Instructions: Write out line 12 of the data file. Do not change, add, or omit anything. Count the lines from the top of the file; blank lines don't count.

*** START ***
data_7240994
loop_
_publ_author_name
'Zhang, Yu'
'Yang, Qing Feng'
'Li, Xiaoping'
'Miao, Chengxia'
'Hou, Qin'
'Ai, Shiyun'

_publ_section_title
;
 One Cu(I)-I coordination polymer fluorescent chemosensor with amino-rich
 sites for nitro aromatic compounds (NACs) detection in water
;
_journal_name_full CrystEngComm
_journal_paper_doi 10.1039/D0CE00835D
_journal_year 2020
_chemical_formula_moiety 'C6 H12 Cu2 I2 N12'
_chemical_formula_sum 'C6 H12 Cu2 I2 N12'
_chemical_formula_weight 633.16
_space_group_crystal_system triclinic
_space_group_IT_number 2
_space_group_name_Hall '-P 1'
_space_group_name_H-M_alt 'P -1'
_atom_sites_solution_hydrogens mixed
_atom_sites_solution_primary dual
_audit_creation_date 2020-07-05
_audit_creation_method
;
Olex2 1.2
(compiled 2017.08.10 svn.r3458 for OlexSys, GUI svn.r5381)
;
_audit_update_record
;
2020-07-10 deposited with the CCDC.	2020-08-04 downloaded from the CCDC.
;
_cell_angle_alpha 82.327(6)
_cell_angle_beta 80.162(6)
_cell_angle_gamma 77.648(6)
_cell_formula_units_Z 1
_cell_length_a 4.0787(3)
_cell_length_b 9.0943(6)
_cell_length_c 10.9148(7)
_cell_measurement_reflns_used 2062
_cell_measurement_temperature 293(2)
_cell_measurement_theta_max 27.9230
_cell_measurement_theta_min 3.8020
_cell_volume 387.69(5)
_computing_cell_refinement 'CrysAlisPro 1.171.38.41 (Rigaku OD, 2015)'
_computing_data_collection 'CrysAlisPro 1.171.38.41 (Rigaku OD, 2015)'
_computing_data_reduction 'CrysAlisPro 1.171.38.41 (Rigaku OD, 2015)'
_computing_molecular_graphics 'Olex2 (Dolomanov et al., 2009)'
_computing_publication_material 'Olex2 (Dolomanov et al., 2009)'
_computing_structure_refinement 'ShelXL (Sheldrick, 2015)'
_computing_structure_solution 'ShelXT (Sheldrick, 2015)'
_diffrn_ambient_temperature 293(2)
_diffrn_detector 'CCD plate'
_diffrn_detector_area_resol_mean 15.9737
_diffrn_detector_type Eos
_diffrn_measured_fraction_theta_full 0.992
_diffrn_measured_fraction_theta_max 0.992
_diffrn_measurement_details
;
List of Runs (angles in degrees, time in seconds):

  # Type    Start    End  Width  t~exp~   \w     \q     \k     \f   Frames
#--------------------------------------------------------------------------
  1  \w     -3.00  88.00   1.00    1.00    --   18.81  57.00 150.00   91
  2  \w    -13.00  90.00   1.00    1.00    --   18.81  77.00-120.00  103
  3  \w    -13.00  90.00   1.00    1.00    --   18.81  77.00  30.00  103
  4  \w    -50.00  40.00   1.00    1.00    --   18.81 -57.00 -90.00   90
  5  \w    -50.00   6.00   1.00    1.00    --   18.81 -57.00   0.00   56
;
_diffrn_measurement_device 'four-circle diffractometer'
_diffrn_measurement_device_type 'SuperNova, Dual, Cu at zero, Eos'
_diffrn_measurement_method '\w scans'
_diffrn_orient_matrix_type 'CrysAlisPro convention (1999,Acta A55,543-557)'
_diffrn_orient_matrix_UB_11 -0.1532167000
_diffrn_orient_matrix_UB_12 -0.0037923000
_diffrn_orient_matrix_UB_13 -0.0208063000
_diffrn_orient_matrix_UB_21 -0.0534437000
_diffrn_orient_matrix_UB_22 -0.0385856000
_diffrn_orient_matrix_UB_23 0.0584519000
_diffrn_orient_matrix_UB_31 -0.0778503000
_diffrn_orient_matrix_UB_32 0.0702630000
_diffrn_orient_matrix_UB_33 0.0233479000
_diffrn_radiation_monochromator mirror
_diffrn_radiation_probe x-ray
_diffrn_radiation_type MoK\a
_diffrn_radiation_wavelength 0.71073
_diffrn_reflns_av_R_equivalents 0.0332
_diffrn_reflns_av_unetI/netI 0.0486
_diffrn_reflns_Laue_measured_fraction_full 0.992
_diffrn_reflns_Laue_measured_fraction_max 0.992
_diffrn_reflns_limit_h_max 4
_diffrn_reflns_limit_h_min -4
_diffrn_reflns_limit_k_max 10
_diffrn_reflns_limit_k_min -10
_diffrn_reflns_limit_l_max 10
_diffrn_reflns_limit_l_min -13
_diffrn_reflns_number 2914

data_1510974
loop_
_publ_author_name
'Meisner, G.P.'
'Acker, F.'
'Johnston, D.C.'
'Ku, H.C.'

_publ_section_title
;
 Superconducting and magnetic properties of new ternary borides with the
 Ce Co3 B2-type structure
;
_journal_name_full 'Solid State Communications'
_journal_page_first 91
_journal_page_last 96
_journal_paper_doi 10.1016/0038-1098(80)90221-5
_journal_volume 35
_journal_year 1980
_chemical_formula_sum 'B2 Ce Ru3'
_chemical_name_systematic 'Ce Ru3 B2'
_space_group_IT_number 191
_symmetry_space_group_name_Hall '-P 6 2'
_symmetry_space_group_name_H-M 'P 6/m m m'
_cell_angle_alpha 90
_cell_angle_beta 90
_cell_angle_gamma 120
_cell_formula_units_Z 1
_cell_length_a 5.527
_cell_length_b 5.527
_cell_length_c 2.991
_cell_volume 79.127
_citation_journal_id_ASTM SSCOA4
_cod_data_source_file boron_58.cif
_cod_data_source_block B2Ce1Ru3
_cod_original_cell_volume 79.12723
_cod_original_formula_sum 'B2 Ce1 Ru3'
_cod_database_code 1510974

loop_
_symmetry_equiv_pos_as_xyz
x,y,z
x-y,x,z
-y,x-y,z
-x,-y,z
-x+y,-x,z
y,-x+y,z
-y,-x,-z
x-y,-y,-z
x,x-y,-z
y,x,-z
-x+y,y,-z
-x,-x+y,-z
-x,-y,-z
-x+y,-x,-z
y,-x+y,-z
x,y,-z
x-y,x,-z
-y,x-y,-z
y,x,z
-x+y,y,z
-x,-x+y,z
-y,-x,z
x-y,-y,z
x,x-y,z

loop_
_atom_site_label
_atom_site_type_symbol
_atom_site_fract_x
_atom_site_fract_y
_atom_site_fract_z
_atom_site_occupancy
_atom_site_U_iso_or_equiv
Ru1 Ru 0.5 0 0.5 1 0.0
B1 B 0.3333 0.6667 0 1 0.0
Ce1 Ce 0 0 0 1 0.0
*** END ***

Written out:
 One Cu(I)-I coordination polymer fluorescent chemosensor with amino-rich